So, how do you know if your idea is any good?

I have a mental checklist that I use when determining whether or not to move forward with an idea:


There’s a good reason why it hasn’t whooshed in and out like other random thoughts. When an idea becomes a squatter in your brain, it’s probably because you need to act on it.


What’s the point if it doesn’t help solve a problem, make a life easier or induce a laugh that will make someone’s day better.


Weird stands out. Weird is brave. Weird gets noticed.


Status quo kind of sucks. Standing still garners apathy. Always be moving forward.


It’s a good sign when you’re not quite sure how to make it happen. The best ideas are often the most challenging.

If I can answer three out of five with a resounding “yes”, I’ll go for it.

Let’s talk about using this checklist in business.

Say that I am the CEO of Bold Betty Brewing, an eclectic women-owned-and-operated brewery in Portland, Oregon. [Bold Betty is a dream client I conjured up recently and they are my favorite make-believe company on the face of the planet. We’d probably compare tattoos while swigging a delish Porter during our creative meetings.]

As the kickass CEO of Bold Betty, I have an idea to launch a storytelling series about the people who drink my beer. I see a lot of offbeat patrons enter my tasting room every day and their stories are important to me. Why are they here? Why “my” beer? These are things I want to know. Other people probably do, too.

My idea is to have a slideshow on the homepage of my website that visitors can scroll through to read the stories of beer drinking human beings. These stories come from snapshots I have taken and conversations I’ve had with my beloved customers.

Good idea or bad idea?

Let’s run it through the checklist.


Yes. I need to make my business more personal. People love stories. I love my customers and I want to tell their stories.


Probably, depending on the story. Some of my customers are delightful characters. And my beer is REALLY good.


Some stories are very interesting… and shocking. I don’t think any other breweries in the Pacific NW are doing anything like this.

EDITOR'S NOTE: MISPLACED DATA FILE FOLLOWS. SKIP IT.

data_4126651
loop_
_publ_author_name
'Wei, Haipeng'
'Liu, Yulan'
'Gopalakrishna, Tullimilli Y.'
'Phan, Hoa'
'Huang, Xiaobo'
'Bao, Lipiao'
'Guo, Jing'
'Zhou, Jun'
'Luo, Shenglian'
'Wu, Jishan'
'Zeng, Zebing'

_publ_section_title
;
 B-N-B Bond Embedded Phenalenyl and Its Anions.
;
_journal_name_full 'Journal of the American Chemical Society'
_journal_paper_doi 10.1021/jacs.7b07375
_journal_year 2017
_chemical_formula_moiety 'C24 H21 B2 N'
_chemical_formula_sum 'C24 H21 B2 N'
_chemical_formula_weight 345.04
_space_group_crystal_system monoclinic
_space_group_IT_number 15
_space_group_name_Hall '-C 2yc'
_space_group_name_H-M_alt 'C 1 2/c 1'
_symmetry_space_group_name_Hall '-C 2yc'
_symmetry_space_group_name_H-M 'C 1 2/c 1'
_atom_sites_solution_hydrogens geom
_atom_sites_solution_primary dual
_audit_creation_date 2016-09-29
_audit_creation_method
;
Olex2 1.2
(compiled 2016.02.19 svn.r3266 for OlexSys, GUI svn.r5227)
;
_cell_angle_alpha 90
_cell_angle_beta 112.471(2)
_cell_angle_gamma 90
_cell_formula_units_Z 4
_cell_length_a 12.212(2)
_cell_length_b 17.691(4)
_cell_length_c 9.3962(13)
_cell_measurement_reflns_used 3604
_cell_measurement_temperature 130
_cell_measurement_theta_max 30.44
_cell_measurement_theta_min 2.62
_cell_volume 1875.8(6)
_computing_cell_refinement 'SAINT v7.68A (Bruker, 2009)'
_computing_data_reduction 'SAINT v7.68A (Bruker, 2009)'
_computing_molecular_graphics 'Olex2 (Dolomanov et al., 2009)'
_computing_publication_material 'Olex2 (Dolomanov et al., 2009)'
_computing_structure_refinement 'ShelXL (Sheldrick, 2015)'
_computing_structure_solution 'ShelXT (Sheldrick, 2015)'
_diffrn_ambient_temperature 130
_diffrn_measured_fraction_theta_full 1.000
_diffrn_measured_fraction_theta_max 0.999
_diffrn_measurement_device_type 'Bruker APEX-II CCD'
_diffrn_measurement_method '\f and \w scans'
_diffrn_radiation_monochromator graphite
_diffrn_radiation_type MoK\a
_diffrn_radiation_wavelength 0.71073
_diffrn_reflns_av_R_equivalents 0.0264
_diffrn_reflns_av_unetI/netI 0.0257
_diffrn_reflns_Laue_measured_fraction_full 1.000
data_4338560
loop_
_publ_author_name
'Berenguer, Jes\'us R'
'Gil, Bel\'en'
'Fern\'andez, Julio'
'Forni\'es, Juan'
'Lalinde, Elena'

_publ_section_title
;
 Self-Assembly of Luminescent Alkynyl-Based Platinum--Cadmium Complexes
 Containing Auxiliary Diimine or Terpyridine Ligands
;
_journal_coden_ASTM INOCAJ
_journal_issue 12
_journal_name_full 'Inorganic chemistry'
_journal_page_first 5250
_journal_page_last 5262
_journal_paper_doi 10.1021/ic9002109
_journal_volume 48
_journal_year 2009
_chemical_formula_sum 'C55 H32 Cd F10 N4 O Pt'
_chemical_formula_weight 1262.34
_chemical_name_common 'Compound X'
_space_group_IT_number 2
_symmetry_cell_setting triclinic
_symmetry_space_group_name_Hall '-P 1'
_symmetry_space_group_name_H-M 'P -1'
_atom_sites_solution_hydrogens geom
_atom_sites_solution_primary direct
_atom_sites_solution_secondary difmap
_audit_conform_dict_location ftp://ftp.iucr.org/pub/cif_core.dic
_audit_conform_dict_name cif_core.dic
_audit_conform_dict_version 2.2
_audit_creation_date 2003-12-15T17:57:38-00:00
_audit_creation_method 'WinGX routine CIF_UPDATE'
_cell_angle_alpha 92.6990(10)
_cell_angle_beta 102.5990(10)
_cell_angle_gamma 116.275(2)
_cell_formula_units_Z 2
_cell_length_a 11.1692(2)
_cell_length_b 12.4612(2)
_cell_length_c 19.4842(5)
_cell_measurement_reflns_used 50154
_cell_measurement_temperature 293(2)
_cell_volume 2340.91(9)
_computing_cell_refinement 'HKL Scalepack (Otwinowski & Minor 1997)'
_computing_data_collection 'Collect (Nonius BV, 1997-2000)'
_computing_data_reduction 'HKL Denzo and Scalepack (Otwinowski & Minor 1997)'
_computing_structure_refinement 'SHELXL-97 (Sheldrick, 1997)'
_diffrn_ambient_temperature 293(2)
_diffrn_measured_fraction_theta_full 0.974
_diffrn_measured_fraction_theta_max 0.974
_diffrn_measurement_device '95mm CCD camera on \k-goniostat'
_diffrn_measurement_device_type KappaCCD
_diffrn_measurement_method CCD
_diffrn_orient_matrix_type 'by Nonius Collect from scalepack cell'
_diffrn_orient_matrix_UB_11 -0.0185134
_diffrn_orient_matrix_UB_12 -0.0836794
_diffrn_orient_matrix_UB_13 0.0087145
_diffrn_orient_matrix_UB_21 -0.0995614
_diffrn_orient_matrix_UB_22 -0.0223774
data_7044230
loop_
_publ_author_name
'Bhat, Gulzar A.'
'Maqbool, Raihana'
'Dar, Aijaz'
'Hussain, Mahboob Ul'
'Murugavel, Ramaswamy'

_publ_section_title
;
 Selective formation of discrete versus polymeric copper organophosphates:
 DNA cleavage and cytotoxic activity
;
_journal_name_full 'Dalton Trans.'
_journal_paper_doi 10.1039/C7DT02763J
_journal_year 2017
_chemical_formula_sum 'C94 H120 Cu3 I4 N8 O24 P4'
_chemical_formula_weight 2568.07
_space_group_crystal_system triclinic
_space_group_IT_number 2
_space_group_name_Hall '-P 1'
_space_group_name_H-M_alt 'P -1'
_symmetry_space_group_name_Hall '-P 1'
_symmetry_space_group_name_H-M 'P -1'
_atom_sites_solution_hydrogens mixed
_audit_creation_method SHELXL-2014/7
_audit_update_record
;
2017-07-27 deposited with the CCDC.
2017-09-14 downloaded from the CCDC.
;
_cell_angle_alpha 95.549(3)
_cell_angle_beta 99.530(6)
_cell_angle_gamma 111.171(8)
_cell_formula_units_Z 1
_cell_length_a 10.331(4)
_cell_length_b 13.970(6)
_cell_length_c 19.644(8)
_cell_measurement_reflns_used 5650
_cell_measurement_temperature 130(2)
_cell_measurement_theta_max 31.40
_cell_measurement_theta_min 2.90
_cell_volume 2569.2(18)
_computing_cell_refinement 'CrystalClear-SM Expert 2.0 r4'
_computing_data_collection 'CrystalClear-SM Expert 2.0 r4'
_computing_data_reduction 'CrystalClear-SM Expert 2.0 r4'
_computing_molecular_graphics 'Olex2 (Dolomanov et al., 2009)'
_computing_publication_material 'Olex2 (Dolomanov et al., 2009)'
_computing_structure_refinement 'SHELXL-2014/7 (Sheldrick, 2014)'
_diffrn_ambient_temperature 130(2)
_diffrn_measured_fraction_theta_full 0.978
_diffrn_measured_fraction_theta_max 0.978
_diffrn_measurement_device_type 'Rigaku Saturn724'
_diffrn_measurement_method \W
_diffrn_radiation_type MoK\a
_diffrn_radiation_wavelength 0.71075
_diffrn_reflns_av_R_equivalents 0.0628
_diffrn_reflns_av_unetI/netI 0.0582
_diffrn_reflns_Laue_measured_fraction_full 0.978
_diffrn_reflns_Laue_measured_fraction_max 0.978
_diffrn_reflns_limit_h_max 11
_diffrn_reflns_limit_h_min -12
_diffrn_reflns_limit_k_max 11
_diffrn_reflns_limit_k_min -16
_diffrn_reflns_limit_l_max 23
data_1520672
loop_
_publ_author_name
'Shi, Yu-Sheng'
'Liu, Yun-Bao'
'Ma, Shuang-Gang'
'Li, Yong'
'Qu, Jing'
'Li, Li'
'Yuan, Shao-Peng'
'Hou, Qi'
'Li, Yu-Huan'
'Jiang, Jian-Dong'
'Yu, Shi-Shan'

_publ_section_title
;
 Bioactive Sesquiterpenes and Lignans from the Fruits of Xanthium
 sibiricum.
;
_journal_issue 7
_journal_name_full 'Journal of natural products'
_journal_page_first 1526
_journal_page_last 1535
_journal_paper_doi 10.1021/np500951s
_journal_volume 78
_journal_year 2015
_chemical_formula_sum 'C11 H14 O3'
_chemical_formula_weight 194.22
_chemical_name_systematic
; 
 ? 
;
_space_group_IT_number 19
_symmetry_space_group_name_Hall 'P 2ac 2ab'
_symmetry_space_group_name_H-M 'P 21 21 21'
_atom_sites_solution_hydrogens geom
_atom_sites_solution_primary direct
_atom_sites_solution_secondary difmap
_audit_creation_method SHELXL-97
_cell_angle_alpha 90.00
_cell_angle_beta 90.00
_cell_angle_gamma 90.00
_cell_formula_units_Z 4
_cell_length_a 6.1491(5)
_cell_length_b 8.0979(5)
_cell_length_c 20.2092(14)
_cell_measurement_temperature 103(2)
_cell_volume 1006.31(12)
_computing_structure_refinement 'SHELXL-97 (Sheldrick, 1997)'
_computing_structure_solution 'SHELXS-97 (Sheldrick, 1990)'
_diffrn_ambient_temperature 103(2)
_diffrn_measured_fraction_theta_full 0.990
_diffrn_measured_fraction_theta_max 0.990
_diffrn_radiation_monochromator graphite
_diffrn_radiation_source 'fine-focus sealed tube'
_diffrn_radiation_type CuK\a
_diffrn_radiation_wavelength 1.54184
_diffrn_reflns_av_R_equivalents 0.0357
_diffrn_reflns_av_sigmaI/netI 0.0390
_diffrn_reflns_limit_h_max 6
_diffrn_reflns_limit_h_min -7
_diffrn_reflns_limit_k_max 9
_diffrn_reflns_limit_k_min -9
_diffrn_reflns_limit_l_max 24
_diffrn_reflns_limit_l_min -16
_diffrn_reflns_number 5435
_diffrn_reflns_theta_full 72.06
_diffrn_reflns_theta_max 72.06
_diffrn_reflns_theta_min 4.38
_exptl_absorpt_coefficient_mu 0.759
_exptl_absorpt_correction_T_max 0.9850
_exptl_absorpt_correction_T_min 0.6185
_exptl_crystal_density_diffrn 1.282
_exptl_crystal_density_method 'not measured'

Definitely. This would be just the beginning. I can totally see a link between beer and storytelling. Perhaps use the brewery as an “industrial”         storytelling venue, a la ‘The Moth.’ Print customer short stories on product packaging. Use customers’ stories in our print ads and advertising So many possibilities.


Not impossible. Just a lot of work. I can do this.

I say, “Go for it, Bold Betty.”

•   •   •

Why is it so difficult to trust our creative ideas? They come from a brilliant, bottomless part of our brain. Mold them. Refine them. Shove them through a checklist machine. If they’re good enough, you’ll make them happen.

As Henri Matisse said,

“Creativity takes courage.”  

What idea are you ready to rock?


11 comments leave a reply
  • October 2, 2014 at 11:39 am

    Loved this, Maisie (no surprise there)! My mind immediately when into calculating how long each piece of gum would need to be chewed to create the perfect consistency to make a gum ball without being too sticky to mess up the hamster’s fur. And then it occurred to me that you might be thinking of pre-formed gum balls rather than sticks of gum mashed into balls, which is a far more beautifully colorful solution though possibly less comfortable for the hamster (hard candy shells and all).

    I would have liked to be on your team.

    And on that note… holy hell, chica, we really do have to work together – I don’t know how or when, yet, but my antennae are up. xo